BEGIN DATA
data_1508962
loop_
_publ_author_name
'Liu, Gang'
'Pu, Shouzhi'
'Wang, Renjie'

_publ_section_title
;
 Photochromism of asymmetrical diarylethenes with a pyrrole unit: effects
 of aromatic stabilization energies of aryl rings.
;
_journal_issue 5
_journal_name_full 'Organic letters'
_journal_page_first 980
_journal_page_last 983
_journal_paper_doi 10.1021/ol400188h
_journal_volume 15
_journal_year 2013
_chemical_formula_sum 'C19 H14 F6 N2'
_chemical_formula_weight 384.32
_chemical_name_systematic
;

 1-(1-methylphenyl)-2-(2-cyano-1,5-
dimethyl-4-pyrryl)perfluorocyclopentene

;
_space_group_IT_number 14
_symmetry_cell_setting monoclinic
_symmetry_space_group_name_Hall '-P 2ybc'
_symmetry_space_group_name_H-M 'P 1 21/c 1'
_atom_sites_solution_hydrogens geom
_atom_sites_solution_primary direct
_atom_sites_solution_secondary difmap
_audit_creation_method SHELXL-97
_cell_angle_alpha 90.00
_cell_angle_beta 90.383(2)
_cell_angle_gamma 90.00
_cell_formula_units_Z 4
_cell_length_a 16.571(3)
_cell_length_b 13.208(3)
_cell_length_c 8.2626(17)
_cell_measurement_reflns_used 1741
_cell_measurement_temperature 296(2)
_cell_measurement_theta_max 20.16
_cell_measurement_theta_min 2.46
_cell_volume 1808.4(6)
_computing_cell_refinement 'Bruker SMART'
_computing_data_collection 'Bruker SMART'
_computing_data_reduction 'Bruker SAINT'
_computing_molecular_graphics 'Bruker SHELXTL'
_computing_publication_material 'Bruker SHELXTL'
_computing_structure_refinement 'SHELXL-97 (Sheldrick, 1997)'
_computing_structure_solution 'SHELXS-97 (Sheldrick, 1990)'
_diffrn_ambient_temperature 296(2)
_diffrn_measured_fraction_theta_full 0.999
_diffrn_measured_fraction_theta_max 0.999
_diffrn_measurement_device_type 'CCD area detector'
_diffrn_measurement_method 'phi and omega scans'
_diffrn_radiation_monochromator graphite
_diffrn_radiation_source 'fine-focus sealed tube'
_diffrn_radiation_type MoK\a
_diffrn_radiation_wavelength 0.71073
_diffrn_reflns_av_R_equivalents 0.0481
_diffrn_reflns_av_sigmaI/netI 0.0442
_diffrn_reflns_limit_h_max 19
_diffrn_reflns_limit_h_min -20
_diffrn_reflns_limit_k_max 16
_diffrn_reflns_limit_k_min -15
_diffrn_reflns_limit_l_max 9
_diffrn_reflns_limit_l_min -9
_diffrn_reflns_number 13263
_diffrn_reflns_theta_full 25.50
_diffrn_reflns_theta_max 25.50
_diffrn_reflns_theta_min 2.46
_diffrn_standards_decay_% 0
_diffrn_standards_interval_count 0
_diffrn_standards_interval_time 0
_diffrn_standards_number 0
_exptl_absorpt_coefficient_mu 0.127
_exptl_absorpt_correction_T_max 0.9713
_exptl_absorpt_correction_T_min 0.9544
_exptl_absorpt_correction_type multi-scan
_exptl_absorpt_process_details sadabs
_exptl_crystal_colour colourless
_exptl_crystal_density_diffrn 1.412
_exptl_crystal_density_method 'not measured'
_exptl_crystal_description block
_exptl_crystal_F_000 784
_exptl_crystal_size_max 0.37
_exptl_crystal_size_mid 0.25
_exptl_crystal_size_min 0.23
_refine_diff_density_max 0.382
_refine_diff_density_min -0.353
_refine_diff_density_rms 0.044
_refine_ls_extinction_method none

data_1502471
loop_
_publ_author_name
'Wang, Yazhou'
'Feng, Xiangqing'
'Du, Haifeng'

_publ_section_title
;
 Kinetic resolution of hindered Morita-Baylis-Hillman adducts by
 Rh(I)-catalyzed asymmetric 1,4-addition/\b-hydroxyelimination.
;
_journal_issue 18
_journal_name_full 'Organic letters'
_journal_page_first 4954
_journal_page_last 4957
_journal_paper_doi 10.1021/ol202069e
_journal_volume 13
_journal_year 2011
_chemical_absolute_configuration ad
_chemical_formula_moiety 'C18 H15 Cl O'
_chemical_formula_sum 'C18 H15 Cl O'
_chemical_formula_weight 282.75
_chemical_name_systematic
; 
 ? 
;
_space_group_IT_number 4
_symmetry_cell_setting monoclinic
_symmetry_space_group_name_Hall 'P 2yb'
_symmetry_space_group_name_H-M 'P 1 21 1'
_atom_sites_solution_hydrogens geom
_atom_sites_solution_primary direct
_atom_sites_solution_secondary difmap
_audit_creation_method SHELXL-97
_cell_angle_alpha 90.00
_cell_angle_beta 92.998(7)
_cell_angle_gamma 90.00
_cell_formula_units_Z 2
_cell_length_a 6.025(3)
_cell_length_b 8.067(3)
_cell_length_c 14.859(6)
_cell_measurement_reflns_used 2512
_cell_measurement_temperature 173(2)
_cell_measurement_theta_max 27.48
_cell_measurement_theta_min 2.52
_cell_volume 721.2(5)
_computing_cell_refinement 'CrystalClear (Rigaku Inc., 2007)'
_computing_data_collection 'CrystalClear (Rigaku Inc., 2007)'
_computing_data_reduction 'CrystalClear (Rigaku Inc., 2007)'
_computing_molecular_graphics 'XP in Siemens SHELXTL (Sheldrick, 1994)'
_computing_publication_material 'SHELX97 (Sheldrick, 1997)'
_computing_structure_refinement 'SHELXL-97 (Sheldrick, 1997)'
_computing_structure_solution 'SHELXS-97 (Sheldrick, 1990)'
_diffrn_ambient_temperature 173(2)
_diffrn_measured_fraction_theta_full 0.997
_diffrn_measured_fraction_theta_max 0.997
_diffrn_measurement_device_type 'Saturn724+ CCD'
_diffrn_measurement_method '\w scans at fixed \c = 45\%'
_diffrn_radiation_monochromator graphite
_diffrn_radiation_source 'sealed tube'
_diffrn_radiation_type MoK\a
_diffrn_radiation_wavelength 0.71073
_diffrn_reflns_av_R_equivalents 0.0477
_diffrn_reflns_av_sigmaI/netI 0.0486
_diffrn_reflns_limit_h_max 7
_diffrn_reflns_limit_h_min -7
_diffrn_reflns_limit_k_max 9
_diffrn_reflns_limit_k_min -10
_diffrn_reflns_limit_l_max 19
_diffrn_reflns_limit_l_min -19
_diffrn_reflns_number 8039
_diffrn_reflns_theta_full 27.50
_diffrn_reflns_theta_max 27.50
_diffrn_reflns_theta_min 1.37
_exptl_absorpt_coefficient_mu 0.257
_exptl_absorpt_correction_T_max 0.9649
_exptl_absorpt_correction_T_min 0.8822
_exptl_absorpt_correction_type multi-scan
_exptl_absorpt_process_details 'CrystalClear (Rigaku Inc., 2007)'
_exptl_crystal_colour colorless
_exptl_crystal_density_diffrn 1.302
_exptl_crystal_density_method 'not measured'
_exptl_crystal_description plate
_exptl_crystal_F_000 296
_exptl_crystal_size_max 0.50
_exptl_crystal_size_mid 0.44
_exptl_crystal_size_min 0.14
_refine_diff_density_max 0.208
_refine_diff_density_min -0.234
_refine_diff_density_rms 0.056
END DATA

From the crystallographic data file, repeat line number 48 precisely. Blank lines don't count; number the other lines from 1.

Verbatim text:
_computing_data_reduction 'Bruker SAINT'